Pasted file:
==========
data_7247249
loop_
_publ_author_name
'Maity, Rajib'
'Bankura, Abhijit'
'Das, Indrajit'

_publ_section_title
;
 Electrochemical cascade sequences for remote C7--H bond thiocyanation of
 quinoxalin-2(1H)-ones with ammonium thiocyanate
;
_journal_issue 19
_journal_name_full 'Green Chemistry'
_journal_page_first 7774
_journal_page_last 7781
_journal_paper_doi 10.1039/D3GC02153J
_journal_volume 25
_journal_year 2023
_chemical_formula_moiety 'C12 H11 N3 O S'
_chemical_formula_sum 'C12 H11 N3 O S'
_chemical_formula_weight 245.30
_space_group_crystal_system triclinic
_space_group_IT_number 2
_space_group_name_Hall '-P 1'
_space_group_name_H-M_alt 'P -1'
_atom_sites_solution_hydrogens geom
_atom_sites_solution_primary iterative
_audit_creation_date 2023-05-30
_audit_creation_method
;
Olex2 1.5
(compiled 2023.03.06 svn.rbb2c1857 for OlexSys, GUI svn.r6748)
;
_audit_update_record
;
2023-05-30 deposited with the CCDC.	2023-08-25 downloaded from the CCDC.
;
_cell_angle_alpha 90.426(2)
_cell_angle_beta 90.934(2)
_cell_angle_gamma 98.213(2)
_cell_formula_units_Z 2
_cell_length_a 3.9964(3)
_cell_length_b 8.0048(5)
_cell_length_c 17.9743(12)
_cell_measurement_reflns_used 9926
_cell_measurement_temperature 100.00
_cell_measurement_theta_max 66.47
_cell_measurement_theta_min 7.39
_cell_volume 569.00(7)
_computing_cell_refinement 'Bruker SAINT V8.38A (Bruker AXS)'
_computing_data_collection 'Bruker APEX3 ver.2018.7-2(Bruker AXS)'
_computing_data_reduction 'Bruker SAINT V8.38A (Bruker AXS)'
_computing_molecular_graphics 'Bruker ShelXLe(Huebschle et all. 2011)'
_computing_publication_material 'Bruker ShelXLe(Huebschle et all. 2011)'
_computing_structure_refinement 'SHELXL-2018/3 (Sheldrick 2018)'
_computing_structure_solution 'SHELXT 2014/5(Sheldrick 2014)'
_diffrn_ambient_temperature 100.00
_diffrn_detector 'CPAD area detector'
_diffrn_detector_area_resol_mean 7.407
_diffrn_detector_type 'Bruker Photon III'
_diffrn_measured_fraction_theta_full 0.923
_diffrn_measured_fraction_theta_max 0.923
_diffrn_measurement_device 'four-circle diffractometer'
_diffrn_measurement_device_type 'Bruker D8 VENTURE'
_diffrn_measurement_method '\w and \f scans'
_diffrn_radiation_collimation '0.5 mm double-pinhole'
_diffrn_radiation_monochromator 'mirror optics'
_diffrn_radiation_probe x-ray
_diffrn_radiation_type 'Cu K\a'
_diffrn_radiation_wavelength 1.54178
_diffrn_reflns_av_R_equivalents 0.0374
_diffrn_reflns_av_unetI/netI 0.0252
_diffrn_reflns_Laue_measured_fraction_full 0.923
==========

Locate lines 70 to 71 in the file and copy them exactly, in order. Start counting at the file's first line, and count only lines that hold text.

_diffrn_radiation_wavelength 1.54178
_diffrn_reflns_av_R_equivalents 0.0374